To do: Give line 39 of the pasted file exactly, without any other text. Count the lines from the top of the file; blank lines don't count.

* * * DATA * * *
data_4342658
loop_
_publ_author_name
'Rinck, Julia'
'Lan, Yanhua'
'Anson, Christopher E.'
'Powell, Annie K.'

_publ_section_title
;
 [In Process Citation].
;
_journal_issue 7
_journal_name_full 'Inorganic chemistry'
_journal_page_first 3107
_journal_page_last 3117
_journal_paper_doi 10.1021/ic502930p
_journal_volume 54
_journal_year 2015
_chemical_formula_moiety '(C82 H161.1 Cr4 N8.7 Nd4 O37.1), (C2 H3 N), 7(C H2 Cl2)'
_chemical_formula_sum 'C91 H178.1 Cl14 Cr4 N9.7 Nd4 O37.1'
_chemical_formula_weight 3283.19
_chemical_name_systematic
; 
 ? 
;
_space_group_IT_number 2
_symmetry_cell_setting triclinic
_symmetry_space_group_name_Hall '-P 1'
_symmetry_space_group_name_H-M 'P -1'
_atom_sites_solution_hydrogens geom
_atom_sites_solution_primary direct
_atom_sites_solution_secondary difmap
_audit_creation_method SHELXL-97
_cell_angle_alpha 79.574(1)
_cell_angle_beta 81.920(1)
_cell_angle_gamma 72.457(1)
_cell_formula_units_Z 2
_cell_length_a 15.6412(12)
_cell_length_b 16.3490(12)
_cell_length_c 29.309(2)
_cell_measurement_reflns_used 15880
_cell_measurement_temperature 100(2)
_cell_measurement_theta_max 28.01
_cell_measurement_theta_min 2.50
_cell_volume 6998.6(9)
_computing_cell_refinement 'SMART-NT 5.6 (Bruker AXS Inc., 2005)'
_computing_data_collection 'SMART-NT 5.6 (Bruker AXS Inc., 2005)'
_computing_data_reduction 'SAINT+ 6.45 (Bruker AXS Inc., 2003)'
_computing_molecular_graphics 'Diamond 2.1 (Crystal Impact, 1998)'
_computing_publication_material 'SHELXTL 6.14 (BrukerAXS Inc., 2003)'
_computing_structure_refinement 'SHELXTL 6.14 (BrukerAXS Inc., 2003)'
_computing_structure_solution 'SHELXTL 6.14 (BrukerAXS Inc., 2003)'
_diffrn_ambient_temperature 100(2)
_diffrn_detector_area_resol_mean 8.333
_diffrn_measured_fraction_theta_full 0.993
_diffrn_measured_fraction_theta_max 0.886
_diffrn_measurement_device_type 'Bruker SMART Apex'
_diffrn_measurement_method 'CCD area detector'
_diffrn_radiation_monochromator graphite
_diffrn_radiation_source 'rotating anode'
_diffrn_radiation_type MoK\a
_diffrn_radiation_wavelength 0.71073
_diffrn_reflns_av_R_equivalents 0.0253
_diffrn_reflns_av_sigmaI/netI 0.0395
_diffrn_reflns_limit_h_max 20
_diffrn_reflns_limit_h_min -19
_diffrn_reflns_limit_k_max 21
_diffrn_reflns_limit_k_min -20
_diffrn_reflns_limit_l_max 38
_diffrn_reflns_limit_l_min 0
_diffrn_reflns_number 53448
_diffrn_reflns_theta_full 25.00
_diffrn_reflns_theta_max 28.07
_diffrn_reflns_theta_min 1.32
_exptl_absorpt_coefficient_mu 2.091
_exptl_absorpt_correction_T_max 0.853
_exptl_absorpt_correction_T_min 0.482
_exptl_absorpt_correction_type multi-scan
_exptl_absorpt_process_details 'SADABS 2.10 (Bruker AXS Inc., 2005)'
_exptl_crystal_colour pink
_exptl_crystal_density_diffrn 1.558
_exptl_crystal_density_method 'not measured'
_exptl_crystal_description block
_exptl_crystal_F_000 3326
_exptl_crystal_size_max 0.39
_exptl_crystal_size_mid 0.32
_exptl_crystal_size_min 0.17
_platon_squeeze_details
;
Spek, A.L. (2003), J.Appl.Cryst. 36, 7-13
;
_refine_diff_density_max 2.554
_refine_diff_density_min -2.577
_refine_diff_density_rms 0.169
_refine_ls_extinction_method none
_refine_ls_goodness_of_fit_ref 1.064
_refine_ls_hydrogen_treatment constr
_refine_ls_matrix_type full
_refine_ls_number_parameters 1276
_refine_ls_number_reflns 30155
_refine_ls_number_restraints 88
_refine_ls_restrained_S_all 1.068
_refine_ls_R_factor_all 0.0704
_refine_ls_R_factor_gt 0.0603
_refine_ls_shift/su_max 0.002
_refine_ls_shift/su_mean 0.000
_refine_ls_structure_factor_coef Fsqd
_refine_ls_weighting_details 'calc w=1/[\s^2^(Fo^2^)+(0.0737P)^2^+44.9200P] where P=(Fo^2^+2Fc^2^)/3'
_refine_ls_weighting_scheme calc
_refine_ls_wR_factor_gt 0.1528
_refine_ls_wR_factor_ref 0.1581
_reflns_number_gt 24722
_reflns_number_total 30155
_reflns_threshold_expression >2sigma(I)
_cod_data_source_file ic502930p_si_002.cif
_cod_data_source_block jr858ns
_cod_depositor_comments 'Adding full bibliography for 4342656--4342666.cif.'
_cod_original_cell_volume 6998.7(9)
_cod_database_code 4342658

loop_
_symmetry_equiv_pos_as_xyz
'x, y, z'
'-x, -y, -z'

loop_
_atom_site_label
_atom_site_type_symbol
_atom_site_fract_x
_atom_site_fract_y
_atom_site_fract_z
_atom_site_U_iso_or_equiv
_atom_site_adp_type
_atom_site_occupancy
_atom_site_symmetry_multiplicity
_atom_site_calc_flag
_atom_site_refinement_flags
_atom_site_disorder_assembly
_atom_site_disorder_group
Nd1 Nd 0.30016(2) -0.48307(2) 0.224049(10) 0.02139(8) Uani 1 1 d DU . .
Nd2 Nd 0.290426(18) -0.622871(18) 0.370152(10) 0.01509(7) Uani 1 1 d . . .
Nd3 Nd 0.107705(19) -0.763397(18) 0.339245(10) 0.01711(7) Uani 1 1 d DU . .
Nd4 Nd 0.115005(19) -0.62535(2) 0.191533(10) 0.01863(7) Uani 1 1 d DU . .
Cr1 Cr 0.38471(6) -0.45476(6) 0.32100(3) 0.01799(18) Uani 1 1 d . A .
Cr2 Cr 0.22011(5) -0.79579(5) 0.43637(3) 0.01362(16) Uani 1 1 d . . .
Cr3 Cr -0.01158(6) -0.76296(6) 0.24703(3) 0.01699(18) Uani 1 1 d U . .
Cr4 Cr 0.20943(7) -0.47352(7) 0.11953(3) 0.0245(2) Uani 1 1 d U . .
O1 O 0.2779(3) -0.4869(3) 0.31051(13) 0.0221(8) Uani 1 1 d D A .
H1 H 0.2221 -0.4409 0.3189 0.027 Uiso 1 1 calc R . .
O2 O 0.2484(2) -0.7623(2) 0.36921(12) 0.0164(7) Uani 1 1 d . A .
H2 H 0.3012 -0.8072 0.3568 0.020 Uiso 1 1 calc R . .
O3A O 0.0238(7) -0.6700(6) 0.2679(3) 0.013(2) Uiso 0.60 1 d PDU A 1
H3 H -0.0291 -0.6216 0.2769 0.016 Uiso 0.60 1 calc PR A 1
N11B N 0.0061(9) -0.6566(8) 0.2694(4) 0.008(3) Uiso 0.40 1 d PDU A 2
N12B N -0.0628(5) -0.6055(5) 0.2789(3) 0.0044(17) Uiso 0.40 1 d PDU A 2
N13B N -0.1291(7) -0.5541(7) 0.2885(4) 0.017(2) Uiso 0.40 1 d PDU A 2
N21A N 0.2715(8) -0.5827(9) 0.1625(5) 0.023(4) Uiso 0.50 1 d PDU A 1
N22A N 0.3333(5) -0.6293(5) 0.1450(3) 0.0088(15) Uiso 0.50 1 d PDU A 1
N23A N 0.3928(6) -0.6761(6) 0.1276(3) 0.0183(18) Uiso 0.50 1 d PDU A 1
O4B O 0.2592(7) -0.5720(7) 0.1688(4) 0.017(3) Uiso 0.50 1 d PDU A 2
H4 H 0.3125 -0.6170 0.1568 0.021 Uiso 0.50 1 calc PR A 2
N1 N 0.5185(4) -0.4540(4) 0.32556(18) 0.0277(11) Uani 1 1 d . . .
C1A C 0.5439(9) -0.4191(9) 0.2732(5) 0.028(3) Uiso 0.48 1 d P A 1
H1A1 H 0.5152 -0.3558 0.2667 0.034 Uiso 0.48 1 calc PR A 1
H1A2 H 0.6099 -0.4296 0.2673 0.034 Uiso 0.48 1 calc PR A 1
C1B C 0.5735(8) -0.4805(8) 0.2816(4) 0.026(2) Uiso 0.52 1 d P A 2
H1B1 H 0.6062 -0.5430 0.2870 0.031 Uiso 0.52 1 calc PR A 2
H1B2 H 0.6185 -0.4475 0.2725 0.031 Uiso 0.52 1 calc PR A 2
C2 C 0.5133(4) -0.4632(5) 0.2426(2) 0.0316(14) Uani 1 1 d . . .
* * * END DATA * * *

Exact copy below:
_cell_length_b 16.3490(12)